Denis Baldwin Talks...

Though common practice in some parts of the world, the process of siping tires is quite hidden from the mainstream, until now. A month ago, FOURWHEELER magazine did an article explaining how to, what to and where to sip your tires. Now business is booming and everyone is jumping on the bandwagon. It has been a tradition in my extended family to sip their tires twice a year, once in October and once in April. This does a few things for you, as explained below.

Siping began in the 1920s when a meat plant worker named John Sipe got tired of slipping on the floor. He decided to cut grooves in the bottom of his rubber-soled shoes for better traction; Thus the practice of siping; was born.

Why sipe your tires? One Word. TRACTION. Nothing can beat a siped tire on ice and snow. It is the attractive and more graceful version of chained tires. Tires that have been siped generally stop faster, handle better and last longer, due to the grooves in the tires.

Why should I not sipe my tires? DEBRIS. Rocks, dirt and other grungies can get caught up inside the sipes from the roadway and cause chunks of the tire to break off. This can lead to uneven tire wear and damage.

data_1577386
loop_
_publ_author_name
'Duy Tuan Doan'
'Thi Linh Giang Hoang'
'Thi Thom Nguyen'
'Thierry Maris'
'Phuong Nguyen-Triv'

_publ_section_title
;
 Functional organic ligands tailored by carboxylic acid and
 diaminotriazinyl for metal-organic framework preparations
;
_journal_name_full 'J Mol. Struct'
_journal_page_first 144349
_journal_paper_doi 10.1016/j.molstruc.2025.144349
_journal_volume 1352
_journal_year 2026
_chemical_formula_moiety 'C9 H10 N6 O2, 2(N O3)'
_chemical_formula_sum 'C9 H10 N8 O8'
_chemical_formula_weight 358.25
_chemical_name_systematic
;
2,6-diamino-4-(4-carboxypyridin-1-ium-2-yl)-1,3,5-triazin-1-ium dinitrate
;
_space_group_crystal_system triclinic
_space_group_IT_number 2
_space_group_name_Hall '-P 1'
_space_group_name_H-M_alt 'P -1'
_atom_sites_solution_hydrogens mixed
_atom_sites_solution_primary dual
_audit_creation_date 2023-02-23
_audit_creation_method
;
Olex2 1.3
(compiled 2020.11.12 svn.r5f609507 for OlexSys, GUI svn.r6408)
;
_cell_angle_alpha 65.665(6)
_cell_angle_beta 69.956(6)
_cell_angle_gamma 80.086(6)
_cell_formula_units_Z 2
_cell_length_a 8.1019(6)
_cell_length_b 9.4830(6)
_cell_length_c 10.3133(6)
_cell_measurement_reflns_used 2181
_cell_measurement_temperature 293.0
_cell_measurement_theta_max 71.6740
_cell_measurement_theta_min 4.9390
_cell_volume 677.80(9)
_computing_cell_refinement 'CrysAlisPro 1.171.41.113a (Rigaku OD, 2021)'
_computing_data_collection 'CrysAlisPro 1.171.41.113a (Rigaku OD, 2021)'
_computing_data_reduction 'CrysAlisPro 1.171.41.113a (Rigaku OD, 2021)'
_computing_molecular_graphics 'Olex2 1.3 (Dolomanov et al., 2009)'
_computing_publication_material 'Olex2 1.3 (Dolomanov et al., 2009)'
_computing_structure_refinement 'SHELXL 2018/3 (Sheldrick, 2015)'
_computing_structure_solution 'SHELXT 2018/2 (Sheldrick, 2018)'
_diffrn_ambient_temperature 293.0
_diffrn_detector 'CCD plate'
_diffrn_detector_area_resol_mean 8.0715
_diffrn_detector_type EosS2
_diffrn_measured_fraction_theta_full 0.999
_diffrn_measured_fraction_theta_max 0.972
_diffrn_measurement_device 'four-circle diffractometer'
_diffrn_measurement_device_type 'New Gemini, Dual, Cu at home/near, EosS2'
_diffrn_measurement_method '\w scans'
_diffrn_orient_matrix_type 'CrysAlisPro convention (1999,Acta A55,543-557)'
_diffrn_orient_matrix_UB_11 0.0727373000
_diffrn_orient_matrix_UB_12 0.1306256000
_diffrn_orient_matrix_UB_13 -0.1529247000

Can I sipe my tires? Depends on the tire. All highway tread, most all-terrain and a few mud terrain tires can be siped. Large gaps and lugs can lead to the siping machine falling off of the lug and damaging the tire. This is not a good thing. Thus, mud tires are often not siped; or at least not to the edge.

How will this affect tire mileage? Sipes generally make your tire run cooler and therefore they will last longer. This is because air and water can make its way into the new sipes and act as a coolant to the warming tire. This is especially helpful when it gets warm outside and you do a lot of freeway driving.

How much does it cost? I have been quoted prices from $10-20 per tire. This is not much at all when you consider all of the advantages. To spend $40-80 on an investment like this is truly a low-budget bargain.

How many times do I do it? Though my uncles do this every 6 months like clockwork, you may only want or need to do this once a year. Usually, the sipes will wear evenly with the tires and you can get them resiped once a year or so.

When to do it. The best time to do it is just before the first snow. I would take mine and have it done in October or November. The reason is to let the tires wear with time before they tackle the snow. This ensures a better grip.

Where can you get it siped? You can have your tires siped at just about any major tire store and most truck and 4x4 specialty stores.

Well guys, this has been fun. I look forward to some feedback. If you have any ideas for future columns, please let me know. Also, check out my other columns throughout my own e-zine, Custom World or e-mail me.

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